What is the Internet of Things?

What does IoT cover?

A typical IoT application has some or all of the following characteristics:

  • The devices “in the field” (i.e. at the measuring or controlling points) have some or all of the following characteristics:
    • They are single-application – they can only do one job. E.g. a device that tells you if a door is open or closed. Note that normal computers or smartphones are the opposite as they can do many different jobs and are therefore not “single-application”.
    • They are cheap to produce. The electronic boards may be a few dollars.
    • They are numerous – thousands or more may be required to collect all of the data needed for the application. For example, to measure the air-quality over a wide area in a city and to determine blackspots, you need to be sampling the air at thousands of locations.
  • The devices don’t report directly to humans, but instead talk to other devices.
  • The devices don’t normally communicate directly with each other, and if they do, it’s typical that they only talk to close neighbours. Instead they normally report to a central bank of servers in either a public or private cloud. The method of this “backhaul” communication can vary but is often wireless – for example, it could be low-powered radio (LPR) or the mobile phone network,. The choice of comms technology will be determined by lots of factors like cost, availability, bandwidth requirements, impact on battery life.
  • The method of communications will use internet-style concepts, such as IP, HTTP, web servers etc. The same underlying technology that powers websites and email.
  • The data will be collected by software running on servers, and is likely to be held in perpetuity in some kind of database.
  • Applications will run against the data collected. As the data is likely to be vast, good applications will summarise and present the data in an easy-to-digest format. In my air quality example, the data from thousands of devices could be shown on a colour-coded map, and it could be possible to scroll forwards or backwards in time. Thus millions of pieces of data can be easily visualised and absorbed.

The above definition is quite flexible, it’s not definitive, and if an application displays some but not all of these characteristics it could also be argued that it’s still an IoT application.

Here’s a list of typical applications which are in existence now, or are slated for the near future:

  • All kinds of Smart City applications – smart lighting, air quality, traffic and parking management, noise, etc
  • Smart metering. Automatic meter reading and download of flexible tariffs. E.g. the UK Smart Metering Rollout.
  • Utilities – electricity, gas, water – network and asset monitoring and control
  • Fleet tracking – keeping track of where your vehicles are, what state they’re in, how they’re being driven etc
  • Home automation – security, appliance control


The IoT concept has a large overlap with some much older terms – for example “embedded systems” or “machine to machine (M2M) applications”. Both of these terms pre-date the advent of internet technology (web servers, HTTP etc), but they have the some of the same features as IoT, for example:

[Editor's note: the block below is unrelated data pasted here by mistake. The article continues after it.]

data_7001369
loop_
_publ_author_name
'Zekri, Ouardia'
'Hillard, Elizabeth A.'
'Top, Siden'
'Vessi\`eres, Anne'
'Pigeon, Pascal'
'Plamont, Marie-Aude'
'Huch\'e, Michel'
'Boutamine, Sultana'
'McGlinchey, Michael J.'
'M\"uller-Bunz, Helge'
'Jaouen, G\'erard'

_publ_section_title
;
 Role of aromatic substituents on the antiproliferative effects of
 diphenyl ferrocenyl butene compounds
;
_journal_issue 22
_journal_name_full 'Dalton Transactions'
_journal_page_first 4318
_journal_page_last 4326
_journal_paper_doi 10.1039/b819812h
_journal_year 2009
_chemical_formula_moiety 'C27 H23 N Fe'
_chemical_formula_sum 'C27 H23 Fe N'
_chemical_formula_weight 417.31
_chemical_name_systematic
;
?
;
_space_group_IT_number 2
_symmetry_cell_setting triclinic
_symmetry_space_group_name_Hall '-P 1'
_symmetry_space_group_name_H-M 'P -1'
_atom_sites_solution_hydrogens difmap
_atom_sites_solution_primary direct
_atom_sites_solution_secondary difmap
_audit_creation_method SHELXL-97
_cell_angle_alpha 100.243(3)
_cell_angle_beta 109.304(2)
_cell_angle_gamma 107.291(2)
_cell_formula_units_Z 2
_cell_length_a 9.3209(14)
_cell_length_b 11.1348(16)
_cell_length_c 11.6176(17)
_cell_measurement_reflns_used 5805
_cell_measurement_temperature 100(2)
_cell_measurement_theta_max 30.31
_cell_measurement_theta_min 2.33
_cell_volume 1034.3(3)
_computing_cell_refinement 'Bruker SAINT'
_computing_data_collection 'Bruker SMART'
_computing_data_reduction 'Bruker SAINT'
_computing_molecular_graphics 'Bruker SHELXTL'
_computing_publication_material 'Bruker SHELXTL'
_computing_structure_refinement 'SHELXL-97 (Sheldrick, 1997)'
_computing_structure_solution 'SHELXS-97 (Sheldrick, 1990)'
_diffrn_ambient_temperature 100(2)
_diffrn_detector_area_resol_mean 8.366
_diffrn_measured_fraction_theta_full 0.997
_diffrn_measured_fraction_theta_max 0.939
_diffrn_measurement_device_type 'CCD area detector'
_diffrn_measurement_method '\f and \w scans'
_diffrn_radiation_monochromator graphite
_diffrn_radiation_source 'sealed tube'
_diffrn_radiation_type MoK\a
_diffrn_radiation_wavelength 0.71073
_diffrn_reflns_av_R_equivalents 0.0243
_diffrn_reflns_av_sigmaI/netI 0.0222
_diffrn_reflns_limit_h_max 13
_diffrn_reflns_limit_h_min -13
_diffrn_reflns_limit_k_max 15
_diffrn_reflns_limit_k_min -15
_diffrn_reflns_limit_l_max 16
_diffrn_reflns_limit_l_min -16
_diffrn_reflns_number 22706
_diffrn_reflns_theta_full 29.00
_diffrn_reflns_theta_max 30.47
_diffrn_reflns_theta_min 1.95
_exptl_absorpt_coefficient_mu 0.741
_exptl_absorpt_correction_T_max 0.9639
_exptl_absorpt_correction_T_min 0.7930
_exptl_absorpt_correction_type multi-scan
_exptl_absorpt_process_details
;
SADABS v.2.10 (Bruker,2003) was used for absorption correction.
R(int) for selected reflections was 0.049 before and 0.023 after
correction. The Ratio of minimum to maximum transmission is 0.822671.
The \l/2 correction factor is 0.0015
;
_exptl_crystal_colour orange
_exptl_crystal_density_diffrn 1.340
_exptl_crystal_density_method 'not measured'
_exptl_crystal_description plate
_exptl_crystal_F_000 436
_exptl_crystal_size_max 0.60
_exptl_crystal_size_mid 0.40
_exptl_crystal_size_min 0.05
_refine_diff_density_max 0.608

• The start and end points in the system are usually both machines (rather than, for example, making a mobile phone call where the end points are both human)
  • The devices are usually small, numerous, cheap and for a single application.

The crucial difference is that IoT applications leverage internet technology building blocks, such as IP, HTTP, web servers etc, whereas an embedded system doesn’t necessarily have to use internet.

The term “Internet of Things” was first coined in 1999, whereas embedded devices have been around since the 1960s.


The IoT has a few key challenges that need to be addressed for most applications:

  • Like any computer system, an IoT application can have the potential to be hacked. This can be mitigated in many of the usual ways, but there are additional challenges for IoT devices, such as the devices being limited in their capability, and the challenges of distributing patches to many devices. There have been a few high-profile IoT hacks already.
  • As more of our activity is monitored and recorded (e.g. if your home security system records who enters and leaves your property, and when), there is the possibility that our privacy will be compromised and possibly used against us in an undesirable way.
  • IoT applications often use many devices in the field. The devices will all run software which will inevitably require patching over time. The devices may be battery-powered, and the batteries will have to be renewed. Devices may fail of their own accord, or be damaged by other activity in the vicinity. All of these aspects, and more, result in the need to manage the estate of devices. Inevitably, at any given time, not all devices will be providing good quality data; the IoT system must be able to tolerate this data degradation.
  • There are quite a few different, competing standards for communications at the moment. Interoperability and future-proofing devices is an issue.
  • The “could v should” argument – just because you can make a device IoT-enabled, doesn’t necessarily mean you should. There are a multitude of devices where you could legitimately question the benefit of having them online.


The IoT, whilst only having existed for less than 20 years, is here to stay and will affect many aspects of our lives in the western world. Like all new technologies, its benefits are accompanied by some significant challenges; however, used in the right way, the IoT can help us become more efficient at managing our lives and our limited resources.